Just want to say that I don't own Doctor Who, Amy Pond, the TARDIS, etc. Anything that looks familiar isn't mine, sadly...


Amy sat bolt upright, her heart racing. She looked around, confused for a moment, until she realized where she was: the TARDIS. Of course; where else would she be? Swinging her legs over the side of the bed, Amy rubbed at her eyes, trying to erase the memory of her nightmare.

They'd been running, like they always were, she and the Doctor. She felt a terrible pain wash over her and she stumbled, falling to the ground. She cried out, and when the Doctor saw that his redheaded companion was no longer running alongside him, he doubled back and found her lying on the ground.

"Come along, Pond! We don't have time to lie down right now you can do that when we get back to the TARDIS."

And then he came to the realization that she wasn't just lying around for the fun of it. Her right side was bloodied and upon further inspection he found a sizeable gash on her hip, likely from… Well, he didn't know precisely what it was from, though he could guess at some sort of weapon.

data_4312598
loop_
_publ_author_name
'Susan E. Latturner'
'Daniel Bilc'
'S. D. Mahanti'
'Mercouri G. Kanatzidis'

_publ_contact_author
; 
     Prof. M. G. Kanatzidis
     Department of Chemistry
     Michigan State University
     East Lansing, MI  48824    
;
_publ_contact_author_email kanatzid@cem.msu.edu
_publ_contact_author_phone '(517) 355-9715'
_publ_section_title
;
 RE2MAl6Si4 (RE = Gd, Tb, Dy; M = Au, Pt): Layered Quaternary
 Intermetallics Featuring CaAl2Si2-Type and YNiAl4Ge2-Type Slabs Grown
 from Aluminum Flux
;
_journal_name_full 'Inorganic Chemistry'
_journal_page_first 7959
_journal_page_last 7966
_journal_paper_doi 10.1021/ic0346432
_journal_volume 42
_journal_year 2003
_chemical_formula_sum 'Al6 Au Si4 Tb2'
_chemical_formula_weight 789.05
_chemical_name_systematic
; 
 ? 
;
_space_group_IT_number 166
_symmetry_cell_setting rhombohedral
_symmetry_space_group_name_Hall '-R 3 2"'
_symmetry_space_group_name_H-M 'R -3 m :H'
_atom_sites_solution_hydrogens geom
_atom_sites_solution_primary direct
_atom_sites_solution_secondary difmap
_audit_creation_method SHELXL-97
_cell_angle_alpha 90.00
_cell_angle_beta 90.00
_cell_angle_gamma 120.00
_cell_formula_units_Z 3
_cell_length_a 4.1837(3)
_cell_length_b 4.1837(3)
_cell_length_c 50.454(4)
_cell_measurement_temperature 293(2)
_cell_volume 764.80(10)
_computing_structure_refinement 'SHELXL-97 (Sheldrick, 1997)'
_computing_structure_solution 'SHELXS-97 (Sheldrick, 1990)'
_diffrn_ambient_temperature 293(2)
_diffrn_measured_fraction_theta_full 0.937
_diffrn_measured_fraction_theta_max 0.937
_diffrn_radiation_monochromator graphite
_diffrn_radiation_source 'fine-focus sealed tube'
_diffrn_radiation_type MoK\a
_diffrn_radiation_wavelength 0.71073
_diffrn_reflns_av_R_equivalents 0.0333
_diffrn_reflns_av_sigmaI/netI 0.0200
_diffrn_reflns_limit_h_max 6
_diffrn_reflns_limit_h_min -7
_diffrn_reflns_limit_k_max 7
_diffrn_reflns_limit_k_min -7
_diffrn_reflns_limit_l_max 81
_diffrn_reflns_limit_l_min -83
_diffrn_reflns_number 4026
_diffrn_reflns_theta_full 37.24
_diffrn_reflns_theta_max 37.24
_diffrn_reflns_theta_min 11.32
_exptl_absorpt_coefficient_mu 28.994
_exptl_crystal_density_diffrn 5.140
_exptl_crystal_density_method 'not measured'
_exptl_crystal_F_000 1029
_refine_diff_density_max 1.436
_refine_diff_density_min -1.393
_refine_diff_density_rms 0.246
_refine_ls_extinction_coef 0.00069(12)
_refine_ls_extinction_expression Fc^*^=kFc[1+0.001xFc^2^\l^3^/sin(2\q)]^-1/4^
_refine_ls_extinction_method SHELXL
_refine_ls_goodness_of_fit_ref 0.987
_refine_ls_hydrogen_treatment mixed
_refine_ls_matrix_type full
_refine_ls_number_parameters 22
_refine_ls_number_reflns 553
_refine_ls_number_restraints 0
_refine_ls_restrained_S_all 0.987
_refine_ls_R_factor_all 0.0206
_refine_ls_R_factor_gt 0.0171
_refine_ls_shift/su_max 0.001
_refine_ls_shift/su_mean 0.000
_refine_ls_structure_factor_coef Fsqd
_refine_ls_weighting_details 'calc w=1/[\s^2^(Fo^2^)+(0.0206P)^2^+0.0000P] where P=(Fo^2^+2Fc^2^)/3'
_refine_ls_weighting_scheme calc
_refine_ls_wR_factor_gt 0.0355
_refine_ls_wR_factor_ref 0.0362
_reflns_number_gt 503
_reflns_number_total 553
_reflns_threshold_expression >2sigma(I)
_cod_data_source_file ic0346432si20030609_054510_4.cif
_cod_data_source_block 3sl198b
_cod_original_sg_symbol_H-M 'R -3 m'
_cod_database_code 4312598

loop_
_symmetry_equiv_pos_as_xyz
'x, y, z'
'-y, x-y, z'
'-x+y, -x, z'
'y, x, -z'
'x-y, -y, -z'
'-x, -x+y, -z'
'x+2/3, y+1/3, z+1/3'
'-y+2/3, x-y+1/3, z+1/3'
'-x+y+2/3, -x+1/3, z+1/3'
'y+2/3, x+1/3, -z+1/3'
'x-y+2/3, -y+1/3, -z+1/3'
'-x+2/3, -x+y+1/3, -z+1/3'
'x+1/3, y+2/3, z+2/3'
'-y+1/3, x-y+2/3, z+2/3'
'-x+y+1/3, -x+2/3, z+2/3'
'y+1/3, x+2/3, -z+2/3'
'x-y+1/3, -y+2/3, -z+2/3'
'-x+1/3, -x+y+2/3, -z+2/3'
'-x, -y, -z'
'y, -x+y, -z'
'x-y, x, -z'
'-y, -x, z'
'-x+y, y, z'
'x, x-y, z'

"Doctor, just leave me here, I'll be fine. You go you have to get back to the TARDIS, where it's safe."

"Leave you? Never."

Amy tried to sit up, and as she did so, she could see the creature that she presumed had shot her, only this time he wasn't aiming for her, but rather the man hovering over her.

"Doctor, move!"

He stood and had turned around in a flash, trying to get into a protective stance, but he wasn't quick enough. The shot he received was ten times worse than hers, and it easily tossed him back several feet where he landed and remained still. She knew he couldn't have survived that not even the almighty last of the Time Lords. And so she sobbed and sobbed and screamed his name over and over, forgetting the creature of death that stood just inches away, and the pain in her side. Her thoughts were focused solely on him.